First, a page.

Apple is planning on investing €1.7 billion into two new data centers in Europe scheduled to open some time in 2017. The facilities will be powered entirely by renewable energy and are set to be built in Denmark and Ireland.
Apple building new renewable energy-powered data centers in Europe
Apple said the data centers will support online services such as the iTunes Store, the App Store, Siri, Maps, and iMessage for its European customers. The iPhone and iPad maker said it will work with local partners to develop additional renewable energy sources for future power needs.
The company also plans to restore land has previously been used to grow and harvest non-native trees in Ireland, and restore native trees to the Derrydonnell Forest. In Denmark, Apple is building its data center near one of the country's largest power substations to eliminate the need for additional generators, and the heat from the facility's equipment will feed into the district heating system for nearby homes.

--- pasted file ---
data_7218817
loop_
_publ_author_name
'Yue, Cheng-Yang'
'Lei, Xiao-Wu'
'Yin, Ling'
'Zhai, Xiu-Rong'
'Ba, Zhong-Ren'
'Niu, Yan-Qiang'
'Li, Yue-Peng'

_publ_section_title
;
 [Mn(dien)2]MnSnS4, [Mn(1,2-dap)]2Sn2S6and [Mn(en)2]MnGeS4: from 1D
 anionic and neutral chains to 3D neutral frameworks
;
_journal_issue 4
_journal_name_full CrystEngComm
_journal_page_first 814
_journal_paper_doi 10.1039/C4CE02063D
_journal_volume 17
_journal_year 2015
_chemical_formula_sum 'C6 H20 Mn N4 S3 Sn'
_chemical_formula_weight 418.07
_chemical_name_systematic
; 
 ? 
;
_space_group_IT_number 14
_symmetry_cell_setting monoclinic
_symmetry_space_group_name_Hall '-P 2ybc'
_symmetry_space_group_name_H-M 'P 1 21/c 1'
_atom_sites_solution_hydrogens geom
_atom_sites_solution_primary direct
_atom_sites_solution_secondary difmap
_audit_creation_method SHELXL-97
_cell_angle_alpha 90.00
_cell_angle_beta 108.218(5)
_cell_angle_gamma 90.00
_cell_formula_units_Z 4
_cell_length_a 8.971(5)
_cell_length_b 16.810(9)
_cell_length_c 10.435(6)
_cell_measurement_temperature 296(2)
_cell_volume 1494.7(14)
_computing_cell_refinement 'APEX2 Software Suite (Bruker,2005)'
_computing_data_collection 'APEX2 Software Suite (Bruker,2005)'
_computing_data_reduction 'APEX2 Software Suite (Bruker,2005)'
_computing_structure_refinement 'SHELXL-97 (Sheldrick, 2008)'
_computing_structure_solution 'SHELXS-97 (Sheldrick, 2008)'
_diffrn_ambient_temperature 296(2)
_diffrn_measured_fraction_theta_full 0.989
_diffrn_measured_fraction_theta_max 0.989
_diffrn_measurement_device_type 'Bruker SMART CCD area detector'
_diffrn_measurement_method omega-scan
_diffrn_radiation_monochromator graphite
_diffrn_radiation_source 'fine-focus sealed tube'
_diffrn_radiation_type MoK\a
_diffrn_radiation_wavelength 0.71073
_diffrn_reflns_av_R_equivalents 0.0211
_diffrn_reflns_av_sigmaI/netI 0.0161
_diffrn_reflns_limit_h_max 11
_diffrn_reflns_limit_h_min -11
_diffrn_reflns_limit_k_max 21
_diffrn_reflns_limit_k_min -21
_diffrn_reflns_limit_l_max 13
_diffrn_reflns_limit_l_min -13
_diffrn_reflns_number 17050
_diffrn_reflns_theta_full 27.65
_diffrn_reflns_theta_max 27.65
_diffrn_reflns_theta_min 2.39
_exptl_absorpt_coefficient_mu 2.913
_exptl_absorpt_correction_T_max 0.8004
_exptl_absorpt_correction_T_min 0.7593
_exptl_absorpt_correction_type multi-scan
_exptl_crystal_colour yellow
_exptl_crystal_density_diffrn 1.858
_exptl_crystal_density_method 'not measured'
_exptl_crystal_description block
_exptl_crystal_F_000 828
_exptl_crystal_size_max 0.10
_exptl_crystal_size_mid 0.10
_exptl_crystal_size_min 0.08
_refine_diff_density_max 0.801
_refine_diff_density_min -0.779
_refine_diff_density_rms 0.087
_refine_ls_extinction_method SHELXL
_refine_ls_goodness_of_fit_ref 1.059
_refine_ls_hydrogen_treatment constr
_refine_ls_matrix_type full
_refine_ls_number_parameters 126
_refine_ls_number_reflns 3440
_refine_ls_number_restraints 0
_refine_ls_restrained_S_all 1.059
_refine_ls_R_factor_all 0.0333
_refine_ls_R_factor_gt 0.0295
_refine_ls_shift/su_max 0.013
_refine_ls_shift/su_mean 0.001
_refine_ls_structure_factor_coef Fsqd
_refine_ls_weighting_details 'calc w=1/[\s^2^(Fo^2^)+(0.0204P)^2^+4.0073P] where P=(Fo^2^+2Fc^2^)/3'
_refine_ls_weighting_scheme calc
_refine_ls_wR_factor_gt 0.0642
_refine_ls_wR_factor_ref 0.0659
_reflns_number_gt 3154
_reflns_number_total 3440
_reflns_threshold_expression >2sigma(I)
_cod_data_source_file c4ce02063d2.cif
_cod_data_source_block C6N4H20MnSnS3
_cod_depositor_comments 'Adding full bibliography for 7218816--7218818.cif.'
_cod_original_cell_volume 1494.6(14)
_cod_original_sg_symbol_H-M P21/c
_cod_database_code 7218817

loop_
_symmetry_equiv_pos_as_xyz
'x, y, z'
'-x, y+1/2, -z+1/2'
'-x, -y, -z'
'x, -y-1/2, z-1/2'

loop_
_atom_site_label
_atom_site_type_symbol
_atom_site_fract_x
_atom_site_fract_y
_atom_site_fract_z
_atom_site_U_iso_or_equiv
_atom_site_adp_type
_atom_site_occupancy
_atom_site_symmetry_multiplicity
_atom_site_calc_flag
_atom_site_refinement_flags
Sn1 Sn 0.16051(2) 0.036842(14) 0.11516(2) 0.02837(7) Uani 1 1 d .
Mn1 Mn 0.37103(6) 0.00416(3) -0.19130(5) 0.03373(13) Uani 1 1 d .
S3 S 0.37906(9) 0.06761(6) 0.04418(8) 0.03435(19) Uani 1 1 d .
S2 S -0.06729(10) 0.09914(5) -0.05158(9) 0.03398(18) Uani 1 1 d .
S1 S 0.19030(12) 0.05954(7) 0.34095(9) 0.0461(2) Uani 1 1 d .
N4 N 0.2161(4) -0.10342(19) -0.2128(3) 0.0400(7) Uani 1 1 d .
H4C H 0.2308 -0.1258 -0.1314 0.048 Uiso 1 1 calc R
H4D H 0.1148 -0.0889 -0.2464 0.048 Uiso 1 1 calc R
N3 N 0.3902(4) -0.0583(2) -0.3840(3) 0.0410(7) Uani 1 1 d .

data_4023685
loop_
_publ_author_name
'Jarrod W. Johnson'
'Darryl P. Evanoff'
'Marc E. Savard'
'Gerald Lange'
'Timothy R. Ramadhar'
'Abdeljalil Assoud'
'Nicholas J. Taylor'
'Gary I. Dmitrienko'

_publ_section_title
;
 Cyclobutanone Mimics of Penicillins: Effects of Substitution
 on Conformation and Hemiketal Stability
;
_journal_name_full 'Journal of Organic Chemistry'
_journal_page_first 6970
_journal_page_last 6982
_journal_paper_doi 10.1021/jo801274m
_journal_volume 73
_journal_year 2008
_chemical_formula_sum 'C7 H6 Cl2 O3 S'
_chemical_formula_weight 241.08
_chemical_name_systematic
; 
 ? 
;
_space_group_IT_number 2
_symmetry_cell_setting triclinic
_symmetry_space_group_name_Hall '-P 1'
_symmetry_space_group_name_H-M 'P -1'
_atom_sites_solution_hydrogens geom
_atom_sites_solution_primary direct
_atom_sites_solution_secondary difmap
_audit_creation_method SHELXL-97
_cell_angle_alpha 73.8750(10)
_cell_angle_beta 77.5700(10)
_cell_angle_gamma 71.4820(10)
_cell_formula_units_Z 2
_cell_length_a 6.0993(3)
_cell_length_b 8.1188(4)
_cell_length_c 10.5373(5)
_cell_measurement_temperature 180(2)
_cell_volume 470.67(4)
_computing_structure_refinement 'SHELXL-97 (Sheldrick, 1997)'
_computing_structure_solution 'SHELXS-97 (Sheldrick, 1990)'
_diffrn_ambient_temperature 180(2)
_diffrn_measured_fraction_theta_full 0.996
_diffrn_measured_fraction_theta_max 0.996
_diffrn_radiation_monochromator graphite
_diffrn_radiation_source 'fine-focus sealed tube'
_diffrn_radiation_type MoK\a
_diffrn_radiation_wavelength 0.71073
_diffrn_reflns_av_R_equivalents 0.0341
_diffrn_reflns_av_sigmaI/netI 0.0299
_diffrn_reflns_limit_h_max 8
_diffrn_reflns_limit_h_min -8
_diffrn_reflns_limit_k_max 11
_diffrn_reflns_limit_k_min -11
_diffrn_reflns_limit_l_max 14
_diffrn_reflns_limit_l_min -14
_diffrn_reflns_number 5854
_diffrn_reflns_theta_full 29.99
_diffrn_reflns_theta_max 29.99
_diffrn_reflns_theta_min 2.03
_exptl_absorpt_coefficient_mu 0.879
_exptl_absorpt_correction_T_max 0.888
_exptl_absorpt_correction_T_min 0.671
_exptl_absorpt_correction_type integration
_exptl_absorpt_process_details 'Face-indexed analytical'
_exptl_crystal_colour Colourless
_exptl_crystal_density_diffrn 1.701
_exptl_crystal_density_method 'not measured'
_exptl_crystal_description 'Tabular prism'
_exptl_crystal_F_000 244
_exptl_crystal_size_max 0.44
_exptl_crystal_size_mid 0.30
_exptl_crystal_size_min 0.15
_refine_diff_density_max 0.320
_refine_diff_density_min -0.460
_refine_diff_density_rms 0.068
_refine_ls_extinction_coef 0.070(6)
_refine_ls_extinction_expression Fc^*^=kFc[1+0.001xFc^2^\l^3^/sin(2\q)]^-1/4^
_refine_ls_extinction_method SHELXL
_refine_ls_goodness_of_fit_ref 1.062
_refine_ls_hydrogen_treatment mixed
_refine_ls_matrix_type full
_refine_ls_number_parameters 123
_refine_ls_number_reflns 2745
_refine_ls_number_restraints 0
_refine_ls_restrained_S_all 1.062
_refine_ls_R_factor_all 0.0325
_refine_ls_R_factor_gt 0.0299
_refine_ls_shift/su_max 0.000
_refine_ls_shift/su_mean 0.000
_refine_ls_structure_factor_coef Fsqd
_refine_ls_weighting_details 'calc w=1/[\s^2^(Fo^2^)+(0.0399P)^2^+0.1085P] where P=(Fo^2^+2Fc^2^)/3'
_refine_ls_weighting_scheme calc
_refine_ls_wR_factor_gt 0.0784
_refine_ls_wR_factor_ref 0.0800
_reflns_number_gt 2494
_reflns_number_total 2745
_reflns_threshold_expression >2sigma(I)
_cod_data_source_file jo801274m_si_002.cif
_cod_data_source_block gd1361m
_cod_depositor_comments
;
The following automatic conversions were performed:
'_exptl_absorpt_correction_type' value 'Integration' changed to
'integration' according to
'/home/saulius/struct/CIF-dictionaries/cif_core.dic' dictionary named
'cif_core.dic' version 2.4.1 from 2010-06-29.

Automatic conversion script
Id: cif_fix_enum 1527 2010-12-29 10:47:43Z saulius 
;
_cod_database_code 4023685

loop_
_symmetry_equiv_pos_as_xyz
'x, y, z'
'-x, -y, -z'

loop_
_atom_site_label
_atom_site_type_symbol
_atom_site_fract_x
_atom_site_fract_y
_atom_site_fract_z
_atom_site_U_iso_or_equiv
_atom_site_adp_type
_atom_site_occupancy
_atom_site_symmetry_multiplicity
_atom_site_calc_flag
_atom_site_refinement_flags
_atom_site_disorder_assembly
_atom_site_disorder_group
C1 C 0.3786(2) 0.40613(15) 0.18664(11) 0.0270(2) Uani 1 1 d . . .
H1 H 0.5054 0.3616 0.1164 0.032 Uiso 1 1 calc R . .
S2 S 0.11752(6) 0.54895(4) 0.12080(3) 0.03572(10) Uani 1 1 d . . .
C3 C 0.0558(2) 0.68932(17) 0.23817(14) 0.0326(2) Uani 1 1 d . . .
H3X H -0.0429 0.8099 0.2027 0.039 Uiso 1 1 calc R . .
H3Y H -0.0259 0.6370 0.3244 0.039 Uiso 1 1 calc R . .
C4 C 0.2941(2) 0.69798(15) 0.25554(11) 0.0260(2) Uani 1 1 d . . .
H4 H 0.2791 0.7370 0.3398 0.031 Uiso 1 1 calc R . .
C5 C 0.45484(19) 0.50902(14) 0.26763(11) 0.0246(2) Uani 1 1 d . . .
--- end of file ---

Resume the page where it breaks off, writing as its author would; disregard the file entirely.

"This significant new investment represents Apple’s biggest project in Europe to date," said Apple CEO Tim Cook.
Apple's latest renewable energy efforts in Europe follow the announcement that the company is investing US$848 million in a solar farm in Monterey Counting in California. The facility will produce enough electricity to power all of the company's operations in the state with plenty left over for homes and businesses in the area.
The California solar farm is expected to come on line at the end of 2016. Apple signed a 25-year deal for its power needs.
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